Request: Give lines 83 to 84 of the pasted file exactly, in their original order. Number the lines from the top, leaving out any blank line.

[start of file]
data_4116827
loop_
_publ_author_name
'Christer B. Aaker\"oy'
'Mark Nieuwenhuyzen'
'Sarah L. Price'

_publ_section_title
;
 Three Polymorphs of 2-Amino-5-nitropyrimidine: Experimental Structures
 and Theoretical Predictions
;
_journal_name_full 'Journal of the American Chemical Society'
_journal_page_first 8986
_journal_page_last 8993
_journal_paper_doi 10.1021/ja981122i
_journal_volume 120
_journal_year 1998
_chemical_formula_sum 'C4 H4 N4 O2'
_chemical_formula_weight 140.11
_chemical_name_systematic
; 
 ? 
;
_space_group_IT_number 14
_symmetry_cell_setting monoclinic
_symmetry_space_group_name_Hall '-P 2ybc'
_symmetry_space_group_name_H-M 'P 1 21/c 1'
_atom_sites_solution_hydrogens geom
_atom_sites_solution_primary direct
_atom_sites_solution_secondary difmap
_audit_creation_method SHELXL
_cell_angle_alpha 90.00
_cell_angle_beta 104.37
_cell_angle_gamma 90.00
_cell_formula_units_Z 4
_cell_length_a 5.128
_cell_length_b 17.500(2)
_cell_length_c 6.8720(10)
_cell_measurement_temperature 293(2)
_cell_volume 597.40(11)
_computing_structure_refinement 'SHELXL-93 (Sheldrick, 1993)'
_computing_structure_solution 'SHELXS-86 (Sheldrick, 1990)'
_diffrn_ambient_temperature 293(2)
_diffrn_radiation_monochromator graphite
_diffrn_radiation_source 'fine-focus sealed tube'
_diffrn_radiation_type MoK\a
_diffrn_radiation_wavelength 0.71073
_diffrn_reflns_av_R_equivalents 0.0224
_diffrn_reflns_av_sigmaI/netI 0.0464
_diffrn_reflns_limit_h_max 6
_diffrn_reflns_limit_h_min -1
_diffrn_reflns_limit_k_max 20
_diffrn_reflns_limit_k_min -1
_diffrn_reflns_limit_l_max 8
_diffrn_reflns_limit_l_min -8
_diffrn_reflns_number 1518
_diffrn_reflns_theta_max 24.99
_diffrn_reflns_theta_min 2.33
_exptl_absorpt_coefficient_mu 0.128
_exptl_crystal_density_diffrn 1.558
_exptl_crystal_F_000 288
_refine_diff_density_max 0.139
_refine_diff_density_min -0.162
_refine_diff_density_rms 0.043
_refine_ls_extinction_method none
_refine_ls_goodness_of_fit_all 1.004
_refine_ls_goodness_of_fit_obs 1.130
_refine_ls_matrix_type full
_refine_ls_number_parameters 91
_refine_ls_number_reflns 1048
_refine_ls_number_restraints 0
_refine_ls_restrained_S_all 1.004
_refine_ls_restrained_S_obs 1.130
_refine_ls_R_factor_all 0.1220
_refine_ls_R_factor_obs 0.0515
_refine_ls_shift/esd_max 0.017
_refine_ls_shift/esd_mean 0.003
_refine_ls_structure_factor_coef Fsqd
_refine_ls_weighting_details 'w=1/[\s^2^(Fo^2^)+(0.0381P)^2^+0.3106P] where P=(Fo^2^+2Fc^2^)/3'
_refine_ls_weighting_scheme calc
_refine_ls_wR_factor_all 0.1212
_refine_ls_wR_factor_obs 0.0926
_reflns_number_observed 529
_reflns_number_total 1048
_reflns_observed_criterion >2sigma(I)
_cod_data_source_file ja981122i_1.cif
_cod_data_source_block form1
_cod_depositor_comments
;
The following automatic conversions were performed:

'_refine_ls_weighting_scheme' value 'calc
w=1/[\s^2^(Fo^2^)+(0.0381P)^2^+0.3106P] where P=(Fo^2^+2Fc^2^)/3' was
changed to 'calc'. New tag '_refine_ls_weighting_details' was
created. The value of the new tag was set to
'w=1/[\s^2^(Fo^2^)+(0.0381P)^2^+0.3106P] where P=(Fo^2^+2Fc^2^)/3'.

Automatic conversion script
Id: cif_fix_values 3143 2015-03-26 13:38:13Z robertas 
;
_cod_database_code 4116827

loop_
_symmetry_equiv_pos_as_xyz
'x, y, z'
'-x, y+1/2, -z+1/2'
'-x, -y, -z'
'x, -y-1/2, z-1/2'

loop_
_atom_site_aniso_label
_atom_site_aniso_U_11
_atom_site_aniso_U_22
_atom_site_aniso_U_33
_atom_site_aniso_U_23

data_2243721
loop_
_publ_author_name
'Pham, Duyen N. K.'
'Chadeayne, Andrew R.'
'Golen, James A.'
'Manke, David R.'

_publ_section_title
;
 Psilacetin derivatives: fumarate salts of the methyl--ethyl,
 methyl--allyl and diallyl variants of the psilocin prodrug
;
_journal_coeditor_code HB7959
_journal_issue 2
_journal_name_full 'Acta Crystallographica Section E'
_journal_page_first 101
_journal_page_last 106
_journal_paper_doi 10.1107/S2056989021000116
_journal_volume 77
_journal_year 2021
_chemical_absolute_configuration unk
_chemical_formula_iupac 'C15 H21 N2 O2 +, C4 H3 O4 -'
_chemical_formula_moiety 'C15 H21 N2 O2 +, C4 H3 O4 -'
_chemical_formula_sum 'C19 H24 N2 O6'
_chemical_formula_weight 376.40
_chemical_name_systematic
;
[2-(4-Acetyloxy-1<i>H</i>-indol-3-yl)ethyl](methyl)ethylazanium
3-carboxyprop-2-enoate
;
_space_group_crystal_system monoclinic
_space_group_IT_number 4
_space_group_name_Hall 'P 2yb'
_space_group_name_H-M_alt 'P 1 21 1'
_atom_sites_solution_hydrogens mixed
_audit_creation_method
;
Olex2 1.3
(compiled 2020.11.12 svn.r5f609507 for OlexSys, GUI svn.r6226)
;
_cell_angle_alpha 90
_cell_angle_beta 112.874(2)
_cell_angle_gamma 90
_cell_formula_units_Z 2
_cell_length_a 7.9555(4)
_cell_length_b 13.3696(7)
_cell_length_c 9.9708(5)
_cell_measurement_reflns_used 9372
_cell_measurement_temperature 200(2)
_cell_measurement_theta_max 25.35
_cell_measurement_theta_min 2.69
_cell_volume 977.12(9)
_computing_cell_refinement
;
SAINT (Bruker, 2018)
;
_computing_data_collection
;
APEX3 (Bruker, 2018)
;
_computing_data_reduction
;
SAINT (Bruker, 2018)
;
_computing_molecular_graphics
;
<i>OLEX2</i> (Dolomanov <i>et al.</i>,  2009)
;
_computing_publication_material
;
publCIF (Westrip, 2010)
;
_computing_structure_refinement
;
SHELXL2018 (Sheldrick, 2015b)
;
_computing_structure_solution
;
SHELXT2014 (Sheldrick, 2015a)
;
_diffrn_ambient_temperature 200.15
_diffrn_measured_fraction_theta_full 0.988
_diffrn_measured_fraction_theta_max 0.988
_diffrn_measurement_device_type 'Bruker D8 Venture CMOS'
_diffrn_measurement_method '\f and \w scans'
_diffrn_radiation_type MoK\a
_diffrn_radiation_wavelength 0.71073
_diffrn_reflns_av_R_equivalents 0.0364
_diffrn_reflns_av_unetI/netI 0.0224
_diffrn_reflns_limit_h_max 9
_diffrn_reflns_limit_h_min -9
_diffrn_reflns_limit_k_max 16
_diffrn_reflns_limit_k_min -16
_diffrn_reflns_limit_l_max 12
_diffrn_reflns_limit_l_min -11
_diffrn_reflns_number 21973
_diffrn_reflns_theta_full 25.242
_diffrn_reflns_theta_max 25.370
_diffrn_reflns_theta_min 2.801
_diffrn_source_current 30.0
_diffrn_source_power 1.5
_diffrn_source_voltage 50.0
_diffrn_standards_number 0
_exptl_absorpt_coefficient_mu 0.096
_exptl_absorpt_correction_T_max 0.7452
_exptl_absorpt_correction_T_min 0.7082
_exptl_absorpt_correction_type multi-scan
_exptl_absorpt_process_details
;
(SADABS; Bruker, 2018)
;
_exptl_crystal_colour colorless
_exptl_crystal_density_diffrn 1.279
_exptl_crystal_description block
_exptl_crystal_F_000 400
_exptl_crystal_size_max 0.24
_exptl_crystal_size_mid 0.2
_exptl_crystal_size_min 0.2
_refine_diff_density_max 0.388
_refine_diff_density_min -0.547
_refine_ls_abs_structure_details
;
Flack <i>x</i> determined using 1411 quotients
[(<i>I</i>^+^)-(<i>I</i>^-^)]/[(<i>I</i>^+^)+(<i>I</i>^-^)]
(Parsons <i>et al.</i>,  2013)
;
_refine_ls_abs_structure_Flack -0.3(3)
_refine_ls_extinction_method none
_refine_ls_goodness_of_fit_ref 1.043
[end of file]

_reflns_number_observed 529
_reflns_number_total 1048